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Publication numberUS5620781 A
Publication typeGrant
Application numberUS 08/457,309
Publication dateApr 15, 1997
Filing dateJun 1, 1995
Priority dateOct 23, 1991
Fee statusLapsed
Publication number08457309, 457309, US 5620781 A, US 5620781A, US-A-5620781, US5620781 A, US5620781A
InventorsRyojiro Akashi, Akinori Inoue
Original AssigneeFuji Xerox Co., Ltd.
Export CitationBiBTeX, EndNote, RefMan
External Links: USPTO, USPTO Assignment, Espacenet
Erasable display medium
US 5620781 A
Abstract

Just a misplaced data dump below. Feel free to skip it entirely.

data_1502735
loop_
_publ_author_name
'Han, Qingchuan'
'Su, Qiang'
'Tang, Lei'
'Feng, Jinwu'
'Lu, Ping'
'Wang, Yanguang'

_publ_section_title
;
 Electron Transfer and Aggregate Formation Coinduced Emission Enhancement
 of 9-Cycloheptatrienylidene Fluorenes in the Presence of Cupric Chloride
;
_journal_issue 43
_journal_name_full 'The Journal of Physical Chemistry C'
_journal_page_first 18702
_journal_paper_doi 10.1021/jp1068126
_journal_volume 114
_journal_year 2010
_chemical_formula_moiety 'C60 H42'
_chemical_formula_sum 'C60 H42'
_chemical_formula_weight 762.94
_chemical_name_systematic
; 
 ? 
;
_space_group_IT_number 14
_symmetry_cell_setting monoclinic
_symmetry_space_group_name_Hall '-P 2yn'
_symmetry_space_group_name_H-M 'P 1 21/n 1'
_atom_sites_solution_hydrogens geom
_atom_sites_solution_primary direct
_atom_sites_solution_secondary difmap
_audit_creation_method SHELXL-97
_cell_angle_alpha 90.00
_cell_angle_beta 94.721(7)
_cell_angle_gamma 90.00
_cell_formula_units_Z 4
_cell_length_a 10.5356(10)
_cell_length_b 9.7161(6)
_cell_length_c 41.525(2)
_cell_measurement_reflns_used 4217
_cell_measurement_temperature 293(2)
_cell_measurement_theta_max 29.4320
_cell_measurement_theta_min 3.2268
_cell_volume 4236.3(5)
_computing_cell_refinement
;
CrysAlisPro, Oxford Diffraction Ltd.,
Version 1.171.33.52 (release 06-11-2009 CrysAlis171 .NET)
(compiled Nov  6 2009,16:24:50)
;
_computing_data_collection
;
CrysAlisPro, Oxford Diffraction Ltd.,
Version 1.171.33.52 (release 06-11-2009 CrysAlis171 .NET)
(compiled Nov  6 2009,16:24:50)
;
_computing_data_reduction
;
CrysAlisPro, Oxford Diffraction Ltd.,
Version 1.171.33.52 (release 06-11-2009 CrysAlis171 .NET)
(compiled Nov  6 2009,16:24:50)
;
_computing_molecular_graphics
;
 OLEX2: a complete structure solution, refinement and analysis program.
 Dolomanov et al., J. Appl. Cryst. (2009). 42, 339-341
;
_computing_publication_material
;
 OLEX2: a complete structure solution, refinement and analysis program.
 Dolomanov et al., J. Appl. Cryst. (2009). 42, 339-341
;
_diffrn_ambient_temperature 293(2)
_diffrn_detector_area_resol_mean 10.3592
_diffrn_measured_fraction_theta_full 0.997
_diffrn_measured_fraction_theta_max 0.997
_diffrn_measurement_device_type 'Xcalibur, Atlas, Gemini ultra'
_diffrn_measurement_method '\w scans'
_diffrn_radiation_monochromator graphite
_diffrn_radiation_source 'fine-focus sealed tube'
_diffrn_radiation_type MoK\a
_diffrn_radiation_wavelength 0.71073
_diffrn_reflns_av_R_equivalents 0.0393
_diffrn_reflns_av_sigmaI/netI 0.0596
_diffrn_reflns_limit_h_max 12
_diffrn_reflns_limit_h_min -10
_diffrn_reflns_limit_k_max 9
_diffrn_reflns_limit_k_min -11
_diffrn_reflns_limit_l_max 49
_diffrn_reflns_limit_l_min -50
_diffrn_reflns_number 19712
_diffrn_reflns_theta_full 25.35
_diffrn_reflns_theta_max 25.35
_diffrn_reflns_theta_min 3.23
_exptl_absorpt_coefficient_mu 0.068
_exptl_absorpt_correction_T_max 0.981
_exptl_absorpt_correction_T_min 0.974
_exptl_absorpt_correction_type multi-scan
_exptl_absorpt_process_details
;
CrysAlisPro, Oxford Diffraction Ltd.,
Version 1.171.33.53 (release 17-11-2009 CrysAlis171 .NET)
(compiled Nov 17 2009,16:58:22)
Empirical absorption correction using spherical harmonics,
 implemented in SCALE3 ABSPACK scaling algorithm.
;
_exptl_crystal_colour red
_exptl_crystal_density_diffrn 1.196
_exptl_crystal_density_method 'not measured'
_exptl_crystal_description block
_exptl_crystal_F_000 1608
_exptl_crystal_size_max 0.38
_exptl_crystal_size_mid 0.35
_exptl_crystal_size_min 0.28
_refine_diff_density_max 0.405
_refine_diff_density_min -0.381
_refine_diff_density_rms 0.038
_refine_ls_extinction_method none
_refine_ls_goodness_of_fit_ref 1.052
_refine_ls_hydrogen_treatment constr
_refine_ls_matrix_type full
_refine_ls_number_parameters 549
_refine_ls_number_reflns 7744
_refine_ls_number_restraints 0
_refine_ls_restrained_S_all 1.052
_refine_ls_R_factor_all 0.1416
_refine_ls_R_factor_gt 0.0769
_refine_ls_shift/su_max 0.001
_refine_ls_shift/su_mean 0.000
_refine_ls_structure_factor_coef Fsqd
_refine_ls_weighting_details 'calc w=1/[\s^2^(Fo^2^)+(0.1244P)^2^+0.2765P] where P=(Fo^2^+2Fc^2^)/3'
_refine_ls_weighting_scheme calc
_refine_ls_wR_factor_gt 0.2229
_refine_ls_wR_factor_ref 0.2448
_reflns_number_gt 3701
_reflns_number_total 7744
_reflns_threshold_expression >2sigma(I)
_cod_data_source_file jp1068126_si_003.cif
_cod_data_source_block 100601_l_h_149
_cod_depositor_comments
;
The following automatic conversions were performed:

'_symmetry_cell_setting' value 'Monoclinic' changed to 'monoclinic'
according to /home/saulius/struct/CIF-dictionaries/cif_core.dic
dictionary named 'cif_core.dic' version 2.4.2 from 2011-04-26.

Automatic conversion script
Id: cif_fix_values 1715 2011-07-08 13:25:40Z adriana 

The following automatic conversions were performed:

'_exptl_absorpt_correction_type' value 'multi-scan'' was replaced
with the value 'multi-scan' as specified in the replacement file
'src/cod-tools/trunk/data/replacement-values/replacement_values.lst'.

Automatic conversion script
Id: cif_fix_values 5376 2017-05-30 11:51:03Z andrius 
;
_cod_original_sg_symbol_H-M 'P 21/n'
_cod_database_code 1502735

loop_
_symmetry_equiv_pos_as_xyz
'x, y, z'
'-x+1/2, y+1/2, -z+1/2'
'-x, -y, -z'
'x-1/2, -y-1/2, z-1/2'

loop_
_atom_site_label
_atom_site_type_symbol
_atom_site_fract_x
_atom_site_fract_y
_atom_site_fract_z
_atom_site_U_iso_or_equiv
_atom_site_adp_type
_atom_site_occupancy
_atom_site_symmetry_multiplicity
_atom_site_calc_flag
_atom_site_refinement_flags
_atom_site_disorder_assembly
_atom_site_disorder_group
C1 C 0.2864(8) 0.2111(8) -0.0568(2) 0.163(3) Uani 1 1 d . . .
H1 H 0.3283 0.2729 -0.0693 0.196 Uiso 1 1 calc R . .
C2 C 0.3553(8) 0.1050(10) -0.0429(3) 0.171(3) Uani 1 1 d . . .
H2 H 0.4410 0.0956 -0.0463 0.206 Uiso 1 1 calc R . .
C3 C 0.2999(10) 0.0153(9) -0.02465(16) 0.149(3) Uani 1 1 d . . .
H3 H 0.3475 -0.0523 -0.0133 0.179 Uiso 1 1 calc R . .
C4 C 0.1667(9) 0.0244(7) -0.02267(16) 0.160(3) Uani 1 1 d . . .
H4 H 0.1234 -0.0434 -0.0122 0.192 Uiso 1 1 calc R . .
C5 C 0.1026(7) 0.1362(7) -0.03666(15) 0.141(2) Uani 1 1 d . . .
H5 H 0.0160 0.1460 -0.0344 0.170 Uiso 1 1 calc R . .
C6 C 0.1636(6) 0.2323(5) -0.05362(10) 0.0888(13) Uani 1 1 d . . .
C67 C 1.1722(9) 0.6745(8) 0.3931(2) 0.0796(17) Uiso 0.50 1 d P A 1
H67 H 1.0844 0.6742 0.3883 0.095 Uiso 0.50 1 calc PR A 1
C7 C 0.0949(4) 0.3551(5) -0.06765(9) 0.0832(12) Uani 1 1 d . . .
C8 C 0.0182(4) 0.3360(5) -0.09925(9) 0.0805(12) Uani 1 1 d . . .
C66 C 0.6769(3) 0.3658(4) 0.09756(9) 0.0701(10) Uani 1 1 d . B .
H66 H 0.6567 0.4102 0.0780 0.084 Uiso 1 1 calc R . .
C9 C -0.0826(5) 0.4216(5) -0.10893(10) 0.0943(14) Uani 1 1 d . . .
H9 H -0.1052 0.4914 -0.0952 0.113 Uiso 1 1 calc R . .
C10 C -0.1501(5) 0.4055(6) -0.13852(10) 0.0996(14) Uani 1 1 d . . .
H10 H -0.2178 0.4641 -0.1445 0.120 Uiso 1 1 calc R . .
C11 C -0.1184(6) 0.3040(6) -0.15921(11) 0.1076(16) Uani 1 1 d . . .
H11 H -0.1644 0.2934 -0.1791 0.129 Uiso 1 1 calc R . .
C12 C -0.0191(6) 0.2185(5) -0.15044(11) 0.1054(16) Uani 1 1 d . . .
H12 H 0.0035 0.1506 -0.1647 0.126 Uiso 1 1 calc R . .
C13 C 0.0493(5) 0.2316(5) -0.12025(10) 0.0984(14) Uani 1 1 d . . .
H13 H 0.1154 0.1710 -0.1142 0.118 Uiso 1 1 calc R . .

An erasable display medium comprising a substrate having thereon at least one liquid crystal polymer layer comprising a side chain type liquid crystal polymer which repeatedly and reversibly switches from a transparent state and a light-scattered state by the action of at least one of heat, an electrical field, and a magnetic field is disclosed, said side chain type liquid crystal polymer being a copolymer comprising a repeating unit represented by formula (I): ##STR1## and a repeating unit represented by formula (II): ##STR2## or a copolymer comprising a repeating unit represented by formula (III): ##STR3## and a repeating unit represented by formula (IV): ##STR4## wherein Ra and Rb each represent a hydrogen atom, a methyl group, or a halogen atom; A, D, and E each represent a specific liquid crystal molecule residue; B represents a group composed of one or more of a hydroxyl group, a halogen atom, an alkyl group, an alkenyl group, a substituted or unsubstituted phenyl group, a heterocyclic group, an amino group, a cyano group, --COOR2, --OCOR2, and --CONR2 R3, wherein R2 and R3 each represent a hydrogen atom, an alkyl group having from 1 to 30 carbon atoms which may be substituted with a halogen atom or a heterocyclic group, an alkenyl group, an alicyclic group, a hydroxyalkyl group, a hetero atom-containing alkyl group, or a substituted or unsubstituted phenyl group; and k, m, and n each represent an integer of from 1 to 30.